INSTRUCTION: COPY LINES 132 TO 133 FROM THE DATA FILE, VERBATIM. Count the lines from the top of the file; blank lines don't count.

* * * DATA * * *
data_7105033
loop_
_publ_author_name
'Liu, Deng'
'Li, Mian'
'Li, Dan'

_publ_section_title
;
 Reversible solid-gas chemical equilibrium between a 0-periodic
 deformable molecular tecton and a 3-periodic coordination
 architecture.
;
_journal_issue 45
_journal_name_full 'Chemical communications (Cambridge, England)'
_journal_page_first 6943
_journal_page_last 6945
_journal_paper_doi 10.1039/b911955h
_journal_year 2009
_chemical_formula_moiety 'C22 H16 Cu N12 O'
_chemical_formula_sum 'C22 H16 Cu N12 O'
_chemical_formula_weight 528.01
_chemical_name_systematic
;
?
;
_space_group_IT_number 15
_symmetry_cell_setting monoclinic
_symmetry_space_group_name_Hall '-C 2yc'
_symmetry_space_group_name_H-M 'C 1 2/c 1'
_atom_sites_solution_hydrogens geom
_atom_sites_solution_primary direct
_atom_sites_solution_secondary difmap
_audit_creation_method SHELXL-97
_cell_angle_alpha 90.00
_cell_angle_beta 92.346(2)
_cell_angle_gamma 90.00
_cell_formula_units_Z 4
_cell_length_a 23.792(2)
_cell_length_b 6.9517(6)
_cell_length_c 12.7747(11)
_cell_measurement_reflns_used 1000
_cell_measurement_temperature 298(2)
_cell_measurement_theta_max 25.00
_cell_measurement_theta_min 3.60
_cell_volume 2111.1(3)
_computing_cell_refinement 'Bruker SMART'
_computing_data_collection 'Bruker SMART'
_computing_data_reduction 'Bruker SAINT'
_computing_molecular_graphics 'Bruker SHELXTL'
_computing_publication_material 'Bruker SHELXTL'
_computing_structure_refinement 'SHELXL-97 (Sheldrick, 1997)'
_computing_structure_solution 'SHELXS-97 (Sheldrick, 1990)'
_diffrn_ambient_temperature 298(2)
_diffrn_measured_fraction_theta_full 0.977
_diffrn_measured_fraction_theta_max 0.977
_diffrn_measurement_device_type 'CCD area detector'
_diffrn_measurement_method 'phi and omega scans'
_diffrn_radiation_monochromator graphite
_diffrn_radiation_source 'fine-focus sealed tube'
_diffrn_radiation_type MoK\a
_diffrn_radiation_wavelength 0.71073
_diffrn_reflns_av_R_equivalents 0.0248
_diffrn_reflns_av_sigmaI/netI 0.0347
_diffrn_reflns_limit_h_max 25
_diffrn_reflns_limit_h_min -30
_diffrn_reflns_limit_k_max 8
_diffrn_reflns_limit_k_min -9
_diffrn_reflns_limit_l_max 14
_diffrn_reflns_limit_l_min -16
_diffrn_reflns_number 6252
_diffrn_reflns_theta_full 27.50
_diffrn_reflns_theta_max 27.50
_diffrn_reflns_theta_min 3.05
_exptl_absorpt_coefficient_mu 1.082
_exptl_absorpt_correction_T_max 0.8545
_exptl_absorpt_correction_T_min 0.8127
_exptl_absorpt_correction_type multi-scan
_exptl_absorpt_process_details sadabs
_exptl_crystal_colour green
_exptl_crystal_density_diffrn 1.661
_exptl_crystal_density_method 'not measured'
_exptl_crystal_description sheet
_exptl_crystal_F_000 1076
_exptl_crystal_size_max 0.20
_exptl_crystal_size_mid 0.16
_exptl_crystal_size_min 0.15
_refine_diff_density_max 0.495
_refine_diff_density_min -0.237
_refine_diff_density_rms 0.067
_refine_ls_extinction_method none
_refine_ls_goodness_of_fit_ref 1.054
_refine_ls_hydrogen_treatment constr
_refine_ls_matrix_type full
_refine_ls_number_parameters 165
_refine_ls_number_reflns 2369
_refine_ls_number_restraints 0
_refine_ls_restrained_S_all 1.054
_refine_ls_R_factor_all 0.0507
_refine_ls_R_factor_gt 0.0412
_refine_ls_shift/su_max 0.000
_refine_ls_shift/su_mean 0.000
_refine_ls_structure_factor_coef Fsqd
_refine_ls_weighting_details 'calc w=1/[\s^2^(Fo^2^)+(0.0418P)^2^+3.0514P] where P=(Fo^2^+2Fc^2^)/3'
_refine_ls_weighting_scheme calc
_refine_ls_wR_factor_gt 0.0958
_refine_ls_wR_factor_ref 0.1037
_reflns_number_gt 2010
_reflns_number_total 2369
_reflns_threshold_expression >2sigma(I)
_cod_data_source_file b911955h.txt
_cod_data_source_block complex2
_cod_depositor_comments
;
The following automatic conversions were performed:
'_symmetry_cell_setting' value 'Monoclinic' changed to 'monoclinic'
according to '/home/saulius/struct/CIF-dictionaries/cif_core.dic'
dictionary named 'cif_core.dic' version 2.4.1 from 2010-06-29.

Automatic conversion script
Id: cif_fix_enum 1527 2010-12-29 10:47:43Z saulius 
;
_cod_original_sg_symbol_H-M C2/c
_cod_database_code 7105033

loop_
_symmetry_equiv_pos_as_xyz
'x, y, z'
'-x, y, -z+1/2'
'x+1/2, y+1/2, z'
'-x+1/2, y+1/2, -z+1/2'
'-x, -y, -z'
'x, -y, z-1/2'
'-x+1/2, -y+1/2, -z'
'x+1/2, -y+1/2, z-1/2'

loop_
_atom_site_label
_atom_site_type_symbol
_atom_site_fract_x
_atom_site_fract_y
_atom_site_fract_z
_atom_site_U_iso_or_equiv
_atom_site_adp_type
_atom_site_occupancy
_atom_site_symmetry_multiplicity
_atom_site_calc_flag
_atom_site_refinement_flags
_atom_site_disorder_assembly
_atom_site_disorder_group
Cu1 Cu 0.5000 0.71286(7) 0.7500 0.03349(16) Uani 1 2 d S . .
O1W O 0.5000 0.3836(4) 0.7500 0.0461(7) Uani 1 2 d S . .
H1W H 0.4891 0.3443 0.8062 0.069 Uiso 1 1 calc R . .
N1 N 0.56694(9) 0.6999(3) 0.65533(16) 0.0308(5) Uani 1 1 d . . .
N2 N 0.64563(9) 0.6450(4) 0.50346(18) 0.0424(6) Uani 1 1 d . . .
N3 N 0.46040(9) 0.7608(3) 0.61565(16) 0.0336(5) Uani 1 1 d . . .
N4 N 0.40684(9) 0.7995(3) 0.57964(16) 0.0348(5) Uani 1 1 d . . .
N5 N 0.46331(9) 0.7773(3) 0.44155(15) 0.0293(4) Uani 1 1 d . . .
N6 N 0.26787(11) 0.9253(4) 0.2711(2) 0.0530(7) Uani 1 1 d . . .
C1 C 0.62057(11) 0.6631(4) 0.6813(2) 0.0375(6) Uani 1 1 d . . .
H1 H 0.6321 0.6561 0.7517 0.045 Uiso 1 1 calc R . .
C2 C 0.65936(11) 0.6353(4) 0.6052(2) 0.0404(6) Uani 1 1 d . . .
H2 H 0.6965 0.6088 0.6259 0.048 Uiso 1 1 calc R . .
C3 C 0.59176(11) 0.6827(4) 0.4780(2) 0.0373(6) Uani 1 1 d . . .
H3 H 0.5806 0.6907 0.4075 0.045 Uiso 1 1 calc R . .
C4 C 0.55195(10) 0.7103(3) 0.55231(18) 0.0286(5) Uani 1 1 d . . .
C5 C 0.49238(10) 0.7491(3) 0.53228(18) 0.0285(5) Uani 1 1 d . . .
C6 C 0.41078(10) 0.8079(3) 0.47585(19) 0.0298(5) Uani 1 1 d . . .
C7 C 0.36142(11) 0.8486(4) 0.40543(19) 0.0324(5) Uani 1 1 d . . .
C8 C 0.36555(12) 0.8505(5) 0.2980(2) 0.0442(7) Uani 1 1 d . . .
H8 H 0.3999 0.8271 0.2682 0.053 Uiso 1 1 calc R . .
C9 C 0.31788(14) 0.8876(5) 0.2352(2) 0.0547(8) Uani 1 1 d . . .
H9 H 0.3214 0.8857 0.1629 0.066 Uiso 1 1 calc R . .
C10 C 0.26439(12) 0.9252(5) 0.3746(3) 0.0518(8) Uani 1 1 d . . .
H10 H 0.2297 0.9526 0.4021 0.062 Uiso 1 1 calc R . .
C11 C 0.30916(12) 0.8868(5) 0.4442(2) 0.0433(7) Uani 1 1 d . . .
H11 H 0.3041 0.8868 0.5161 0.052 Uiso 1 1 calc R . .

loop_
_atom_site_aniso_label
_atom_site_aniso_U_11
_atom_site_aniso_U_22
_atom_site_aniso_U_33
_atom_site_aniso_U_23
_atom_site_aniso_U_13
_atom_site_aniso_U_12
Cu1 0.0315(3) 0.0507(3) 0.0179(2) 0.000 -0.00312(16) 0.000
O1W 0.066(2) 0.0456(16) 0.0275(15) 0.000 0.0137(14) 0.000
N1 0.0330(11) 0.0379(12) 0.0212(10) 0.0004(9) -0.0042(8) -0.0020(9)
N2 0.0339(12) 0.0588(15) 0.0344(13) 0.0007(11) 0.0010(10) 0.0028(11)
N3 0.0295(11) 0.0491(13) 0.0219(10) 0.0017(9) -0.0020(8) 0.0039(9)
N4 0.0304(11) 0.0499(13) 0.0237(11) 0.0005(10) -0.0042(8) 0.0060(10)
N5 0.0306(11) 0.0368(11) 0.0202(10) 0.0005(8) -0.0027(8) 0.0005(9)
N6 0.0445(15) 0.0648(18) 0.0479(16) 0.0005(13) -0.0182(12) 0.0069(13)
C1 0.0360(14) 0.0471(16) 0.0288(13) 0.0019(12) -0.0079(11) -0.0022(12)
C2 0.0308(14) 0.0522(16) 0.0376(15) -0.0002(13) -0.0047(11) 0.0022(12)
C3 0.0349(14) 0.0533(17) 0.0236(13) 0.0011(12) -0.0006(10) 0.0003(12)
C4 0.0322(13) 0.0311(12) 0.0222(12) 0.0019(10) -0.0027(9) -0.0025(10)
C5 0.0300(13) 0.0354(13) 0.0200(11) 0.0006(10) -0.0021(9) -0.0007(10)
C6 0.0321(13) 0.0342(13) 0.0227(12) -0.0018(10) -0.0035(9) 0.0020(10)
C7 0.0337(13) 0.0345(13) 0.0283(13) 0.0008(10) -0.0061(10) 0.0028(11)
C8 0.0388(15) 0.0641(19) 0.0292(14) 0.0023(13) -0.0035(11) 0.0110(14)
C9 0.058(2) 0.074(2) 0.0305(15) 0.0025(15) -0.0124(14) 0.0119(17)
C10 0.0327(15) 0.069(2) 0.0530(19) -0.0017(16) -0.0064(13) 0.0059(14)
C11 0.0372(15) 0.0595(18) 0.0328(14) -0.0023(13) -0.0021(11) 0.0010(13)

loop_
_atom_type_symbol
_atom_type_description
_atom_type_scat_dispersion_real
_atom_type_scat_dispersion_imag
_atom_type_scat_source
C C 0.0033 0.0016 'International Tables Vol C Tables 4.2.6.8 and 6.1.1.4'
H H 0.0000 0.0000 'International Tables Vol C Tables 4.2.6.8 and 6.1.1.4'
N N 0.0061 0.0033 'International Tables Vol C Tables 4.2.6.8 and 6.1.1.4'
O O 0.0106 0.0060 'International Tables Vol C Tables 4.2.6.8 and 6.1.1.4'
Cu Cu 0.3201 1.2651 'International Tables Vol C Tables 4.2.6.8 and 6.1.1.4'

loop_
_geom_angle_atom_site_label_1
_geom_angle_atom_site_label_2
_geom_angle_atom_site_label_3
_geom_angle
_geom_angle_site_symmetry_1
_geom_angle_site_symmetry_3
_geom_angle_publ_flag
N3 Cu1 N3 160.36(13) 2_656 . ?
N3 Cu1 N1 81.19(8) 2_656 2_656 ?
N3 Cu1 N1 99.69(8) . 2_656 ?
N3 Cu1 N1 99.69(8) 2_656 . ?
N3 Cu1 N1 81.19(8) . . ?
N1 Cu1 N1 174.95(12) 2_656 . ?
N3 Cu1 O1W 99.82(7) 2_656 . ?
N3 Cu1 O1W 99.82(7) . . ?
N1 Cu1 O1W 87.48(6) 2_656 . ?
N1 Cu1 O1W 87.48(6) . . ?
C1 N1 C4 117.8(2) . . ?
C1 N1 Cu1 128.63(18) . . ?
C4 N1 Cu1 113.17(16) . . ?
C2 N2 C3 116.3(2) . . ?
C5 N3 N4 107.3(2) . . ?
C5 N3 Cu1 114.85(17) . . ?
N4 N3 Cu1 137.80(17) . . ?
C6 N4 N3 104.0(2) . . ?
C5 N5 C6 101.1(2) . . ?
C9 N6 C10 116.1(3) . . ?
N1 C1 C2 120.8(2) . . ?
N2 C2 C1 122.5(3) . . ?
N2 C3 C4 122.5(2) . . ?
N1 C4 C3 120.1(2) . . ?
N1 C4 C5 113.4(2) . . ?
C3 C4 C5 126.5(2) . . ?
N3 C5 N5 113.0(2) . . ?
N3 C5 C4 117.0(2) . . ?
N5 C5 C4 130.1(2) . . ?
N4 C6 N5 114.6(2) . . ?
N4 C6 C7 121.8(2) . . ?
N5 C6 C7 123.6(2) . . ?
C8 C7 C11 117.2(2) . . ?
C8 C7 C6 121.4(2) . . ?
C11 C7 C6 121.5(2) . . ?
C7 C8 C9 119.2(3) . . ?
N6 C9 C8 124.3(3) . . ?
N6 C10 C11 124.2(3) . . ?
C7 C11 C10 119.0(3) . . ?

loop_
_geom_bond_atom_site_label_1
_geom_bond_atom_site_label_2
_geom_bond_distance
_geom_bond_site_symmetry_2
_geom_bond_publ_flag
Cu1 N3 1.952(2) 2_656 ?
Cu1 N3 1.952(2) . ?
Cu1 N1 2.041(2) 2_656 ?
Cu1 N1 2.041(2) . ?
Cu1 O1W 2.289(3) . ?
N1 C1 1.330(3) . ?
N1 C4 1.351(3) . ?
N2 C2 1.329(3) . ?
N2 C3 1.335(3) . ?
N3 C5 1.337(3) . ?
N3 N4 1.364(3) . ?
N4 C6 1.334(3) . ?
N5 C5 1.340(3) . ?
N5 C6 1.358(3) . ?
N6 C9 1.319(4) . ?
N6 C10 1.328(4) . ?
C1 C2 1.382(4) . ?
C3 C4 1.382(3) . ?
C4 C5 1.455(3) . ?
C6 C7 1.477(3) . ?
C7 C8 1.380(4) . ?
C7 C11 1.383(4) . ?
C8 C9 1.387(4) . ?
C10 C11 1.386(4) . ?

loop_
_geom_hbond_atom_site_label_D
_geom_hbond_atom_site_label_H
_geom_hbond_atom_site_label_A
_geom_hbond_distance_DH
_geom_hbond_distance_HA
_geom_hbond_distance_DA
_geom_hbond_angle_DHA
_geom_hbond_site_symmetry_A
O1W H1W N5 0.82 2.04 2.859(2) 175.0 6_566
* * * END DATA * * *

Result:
'x+1/2, -y+1/2, z-1/2'

loop_